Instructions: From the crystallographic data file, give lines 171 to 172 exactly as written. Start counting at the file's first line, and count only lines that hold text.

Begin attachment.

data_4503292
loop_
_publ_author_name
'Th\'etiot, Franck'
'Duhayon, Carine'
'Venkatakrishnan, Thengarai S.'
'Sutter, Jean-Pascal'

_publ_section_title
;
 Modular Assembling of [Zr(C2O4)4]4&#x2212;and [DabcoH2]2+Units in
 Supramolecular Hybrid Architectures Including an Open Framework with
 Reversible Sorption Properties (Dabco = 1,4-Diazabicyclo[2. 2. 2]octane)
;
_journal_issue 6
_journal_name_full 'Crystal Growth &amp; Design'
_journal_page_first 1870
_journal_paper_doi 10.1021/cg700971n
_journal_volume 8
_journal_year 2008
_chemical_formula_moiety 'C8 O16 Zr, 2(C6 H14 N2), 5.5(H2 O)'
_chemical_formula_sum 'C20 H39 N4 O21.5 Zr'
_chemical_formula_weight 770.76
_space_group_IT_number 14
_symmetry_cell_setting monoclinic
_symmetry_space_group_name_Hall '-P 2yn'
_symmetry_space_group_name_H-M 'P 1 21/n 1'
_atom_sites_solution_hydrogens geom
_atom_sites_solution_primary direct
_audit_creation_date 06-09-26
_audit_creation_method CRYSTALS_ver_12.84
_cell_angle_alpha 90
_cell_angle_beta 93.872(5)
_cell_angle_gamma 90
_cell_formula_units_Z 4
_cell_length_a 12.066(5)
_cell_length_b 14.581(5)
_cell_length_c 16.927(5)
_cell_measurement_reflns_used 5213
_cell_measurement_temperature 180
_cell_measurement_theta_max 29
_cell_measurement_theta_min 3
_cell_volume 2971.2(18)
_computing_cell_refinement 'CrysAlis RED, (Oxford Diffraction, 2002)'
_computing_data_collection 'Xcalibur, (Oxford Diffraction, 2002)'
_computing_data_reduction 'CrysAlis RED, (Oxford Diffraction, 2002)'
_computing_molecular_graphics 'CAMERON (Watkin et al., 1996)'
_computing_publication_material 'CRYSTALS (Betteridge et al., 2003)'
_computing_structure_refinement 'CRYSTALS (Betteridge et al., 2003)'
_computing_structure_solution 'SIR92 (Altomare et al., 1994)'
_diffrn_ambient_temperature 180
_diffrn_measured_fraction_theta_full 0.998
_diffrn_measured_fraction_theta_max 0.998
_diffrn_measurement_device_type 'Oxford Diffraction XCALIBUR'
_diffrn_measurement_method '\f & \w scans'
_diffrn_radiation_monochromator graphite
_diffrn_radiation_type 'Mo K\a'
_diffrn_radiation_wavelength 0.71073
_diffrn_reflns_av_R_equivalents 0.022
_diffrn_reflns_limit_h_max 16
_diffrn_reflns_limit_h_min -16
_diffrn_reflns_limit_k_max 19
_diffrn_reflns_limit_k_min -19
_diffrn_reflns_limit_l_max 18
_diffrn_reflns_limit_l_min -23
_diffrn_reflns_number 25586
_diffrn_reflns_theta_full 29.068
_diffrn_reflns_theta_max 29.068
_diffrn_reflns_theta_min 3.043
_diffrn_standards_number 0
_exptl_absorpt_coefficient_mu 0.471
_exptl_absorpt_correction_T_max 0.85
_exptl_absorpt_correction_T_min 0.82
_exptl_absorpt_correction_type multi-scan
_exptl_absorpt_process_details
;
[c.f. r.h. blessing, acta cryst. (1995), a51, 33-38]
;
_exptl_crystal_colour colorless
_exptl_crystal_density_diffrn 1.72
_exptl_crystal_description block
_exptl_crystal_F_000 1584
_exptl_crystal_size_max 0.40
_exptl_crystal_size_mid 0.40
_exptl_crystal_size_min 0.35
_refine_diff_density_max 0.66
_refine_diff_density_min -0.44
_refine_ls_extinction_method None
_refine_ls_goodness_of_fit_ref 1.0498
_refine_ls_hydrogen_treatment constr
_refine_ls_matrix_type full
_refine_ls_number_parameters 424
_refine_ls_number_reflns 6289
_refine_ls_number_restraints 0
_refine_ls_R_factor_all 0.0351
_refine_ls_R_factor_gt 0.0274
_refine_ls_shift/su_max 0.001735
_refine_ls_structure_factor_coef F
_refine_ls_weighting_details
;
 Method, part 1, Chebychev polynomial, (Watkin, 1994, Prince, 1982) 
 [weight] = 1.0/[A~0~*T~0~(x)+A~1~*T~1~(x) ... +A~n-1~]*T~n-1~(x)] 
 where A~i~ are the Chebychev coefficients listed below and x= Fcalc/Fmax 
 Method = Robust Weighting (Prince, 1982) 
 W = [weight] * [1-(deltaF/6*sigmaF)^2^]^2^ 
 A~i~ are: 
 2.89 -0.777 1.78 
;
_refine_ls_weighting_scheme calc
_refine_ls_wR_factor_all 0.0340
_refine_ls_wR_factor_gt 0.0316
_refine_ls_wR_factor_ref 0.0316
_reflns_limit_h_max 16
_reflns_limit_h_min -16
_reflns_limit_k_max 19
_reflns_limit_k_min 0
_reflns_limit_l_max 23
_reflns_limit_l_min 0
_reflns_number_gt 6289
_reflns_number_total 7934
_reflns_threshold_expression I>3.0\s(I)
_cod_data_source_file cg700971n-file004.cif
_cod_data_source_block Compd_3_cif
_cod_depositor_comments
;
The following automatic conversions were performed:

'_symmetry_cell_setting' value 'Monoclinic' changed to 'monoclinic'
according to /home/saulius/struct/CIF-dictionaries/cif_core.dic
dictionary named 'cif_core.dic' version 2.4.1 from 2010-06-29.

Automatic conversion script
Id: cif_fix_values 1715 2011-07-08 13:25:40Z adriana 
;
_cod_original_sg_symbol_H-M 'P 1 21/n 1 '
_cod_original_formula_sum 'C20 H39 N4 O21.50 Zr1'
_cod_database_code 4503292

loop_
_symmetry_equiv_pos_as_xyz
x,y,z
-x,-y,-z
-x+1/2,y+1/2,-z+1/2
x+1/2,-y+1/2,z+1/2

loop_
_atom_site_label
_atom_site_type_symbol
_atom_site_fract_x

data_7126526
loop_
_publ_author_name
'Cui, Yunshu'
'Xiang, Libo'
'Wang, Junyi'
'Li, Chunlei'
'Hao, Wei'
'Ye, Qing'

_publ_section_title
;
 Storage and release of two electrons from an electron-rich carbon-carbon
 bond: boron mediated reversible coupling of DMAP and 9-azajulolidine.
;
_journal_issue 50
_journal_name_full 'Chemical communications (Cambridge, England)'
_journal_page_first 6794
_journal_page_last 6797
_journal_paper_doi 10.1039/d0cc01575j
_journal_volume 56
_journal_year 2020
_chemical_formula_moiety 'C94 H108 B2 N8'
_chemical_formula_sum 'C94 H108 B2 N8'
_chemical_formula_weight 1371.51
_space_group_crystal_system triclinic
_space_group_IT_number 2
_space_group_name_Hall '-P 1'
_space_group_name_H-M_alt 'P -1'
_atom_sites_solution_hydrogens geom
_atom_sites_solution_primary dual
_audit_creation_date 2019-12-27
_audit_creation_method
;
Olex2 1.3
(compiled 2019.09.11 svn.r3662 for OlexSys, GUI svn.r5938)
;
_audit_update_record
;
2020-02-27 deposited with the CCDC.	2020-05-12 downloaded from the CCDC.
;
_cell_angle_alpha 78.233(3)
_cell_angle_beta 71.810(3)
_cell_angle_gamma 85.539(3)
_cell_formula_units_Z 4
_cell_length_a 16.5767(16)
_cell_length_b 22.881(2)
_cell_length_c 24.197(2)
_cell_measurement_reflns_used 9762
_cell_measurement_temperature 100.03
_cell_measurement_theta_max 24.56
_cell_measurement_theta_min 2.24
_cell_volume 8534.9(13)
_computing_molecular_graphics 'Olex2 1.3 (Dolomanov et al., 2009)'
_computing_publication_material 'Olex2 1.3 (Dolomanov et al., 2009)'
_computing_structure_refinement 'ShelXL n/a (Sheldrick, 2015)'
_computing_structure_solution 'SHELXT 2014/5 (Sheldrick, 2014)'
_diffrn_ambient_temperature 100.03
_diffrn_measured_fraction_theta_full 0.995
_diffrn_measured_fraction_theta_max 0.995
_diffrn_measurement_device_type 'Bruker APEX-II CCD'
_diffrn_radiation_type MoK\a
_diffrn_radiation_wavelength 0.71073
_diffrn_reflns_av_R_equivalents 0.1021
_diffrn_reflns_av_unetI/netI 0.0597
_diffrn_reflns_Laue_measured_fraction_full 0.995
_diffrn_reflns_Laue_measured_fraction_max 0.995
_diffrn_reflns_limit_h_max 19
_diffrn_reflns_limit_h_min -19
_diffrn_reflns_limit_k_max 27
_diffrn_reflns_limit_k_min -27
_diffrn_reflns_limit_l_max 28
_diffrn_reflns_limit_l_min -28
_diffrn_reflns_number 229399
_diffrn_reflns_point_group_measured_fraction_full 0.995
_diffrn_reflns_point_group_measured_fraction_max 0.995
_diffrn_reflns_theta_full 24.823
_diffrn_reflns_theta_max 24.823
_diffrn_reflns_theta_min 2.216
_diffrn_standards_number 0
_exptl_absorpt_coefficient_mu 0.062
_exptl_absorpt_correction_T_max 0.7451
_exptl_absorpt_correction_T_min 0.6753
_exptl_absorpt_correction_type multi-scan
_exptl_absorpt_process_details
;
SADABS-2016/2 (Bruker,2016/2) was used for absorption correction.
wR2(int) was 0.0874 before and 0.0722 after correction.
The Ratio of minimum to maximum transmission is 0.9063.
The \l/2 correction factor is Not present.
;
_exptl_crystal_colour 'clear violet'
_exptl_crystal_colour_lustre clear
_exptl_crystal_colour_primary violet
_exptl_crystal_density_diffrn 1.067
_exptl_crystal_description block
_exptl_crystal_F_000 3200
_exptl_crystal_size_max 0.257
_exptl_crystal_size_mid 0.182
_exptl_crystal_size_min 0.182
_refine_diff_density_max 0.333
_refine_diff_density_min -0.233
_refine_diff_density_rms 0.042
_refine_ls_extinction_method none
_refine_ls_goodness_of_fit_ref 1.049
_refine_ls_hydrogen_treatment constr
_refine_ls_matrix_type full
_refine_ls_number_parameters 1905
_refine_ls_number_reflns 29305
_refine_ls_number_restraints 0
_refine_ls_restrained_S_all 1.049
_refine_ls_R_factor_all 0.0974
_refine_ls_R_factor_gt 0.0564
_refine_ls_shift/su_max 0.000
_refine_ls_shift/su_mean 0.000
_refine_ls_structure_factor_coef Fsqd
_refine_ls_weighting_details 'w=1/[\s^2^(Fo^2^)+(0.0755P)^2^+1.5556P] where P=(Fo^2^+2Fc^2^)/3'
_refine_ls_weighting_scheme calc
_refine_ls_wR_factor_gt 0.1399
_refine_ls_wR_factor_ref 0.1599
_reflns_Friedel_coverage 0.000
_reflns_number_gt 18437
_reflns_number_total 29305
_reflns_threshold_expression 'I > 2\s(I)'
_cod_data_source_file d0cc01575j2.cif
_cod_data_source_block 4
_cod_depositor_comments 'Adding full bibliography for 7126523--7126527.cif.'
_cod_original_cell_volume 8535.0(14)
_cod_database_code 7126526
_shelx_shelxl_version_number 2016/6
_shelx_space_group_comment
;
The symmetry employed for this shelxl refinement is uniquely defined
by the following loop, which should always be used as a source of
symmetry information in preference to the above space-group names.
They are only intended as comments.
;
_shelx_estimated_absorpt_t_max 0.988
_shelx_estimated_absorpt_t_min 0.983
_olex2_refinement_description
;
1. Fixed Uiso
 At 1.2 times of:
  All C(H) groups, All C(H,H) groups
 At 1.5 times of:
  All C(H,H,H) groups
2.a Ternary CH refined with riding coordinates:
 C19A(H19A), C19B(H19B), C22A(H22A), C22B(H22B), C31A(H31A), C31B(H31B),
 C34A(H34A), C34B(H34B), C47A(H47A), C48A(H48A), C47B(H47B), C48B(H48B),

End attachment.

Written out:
_space_group_name_Hall '-P 1'
_space_group_name_H-M_alt 'P -1'